Most people spend their time in just 25 places (choose them wisely)
We spend most of our lives in 25 places, and there are good reasons for it being so.
Research established ‘Dunbar Number', being the maximum amount of solo relationships any one person can have at a time.
In conclusion of this research, your brain can only handle 150 friends at once, the research following wanted to determine whether the same applied to our ties to places.
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HOW IT WORKS
The initial study started small, with 850 college participants, tracking their movements for 2 years.
They mapped their movements during the day via GPS and WIFI traces.
The results were enough to spark a larger study that included ~40 000 participants from all over the world, with diverse lifestyles and again the results were the same.
After they analyzed the data and although they visited new places, the majority of the time was spent in 25 places.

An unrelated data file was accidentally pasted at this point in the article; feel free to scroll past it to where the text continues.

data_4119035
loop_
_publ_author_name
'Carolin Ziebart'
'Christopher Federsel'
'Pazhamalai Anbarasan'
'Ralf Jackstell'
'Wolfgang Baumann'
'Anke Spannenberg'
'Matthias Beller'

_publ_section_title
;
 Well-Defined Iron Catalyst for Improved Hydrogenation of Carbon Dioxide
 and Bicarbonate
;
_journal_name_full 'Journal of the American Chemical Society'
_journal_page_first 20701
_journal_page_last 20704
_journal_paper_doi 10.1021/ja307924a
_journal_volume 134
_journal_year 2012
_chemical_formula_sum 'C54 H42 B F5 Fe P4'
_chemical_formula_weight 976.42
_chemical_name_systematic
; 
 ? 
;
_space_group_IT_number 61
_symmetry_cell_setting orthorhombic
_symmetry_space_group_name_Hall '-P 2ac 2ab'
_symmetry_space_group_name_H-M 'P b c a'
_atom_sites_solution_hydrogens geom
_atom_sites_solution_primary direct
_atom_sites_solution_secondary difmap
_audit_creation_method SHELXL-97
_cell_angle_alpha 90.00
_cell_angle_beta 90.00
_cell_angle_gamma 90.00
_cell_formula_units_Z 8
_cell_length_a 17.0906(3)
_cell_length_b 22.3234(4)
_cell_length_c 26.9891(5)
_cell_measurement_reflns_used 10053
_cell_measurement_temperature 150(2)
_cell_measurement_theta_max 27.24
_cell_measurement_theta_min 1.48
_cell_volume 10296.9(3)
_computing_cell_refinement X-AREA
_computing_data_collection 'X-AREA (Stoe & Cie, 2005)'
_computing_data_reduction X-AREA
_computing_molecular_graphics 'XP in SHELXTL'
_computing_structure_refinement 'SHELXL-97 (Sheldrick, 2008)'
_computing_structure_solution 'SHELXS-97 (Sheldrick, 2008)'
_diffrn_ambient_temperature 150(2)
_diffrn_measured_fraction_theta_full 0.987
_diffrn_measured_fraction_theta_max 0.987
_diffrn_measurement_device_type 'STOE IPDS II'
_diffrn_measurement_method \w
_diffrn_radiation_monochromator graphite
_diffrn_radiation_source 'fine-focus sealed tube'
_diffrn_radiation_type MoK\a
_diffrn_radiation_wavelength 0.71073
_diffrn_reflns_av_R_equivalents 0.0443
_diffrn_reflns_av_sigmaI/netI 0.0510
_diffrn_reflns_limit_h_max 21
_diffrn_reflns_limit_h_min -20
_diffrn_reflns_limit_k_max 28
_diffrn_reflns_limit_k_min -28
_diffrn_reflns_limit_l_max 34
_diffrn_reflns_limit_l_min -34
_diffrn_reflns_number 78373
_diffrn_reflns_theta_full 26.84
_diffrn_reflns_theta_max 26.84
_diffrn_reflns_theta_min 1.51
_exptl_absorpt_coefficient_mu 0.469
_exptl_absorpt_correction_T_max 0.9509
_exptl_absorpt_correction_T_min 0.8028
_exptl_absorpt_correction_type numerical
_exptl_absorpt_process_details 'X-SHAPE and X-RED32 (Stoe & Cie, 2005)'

Andrea Baronchelli, study co-author and researcher in the Department of Mathematics at City, University of London, commented:
“People are constantly balancing their curiosity and laziness.
We want to explore new places but also want to exploit old ones that we like.
We found that this dynamic yields an unexpected result: We visit a constant, fixed number of places--and it's not due to lack of time.”
We incorporate new places into our lives all the time.
As we abandon some places for others there would be a few interesting places where only a few people have set foot on. These places can be found here.
WHAT IT MEANS
Where we spend most of our time can have a big impact on our lives because our environment shapes our mindset, our behavior.
Companies like Amazon, Google, and Pixar invest in developing creative environments to increase productivity.
This could also have implications on how governments handle disease epidemics, how cities are designed, and other structural puzzles.
For a more in-depth look at new aspects of human behavior, follow this link to read an article published by John Stevenson, City University London.
Behind the project are two researchers from the Mathematical Department at City, University of London, and elaborate on the study and findings.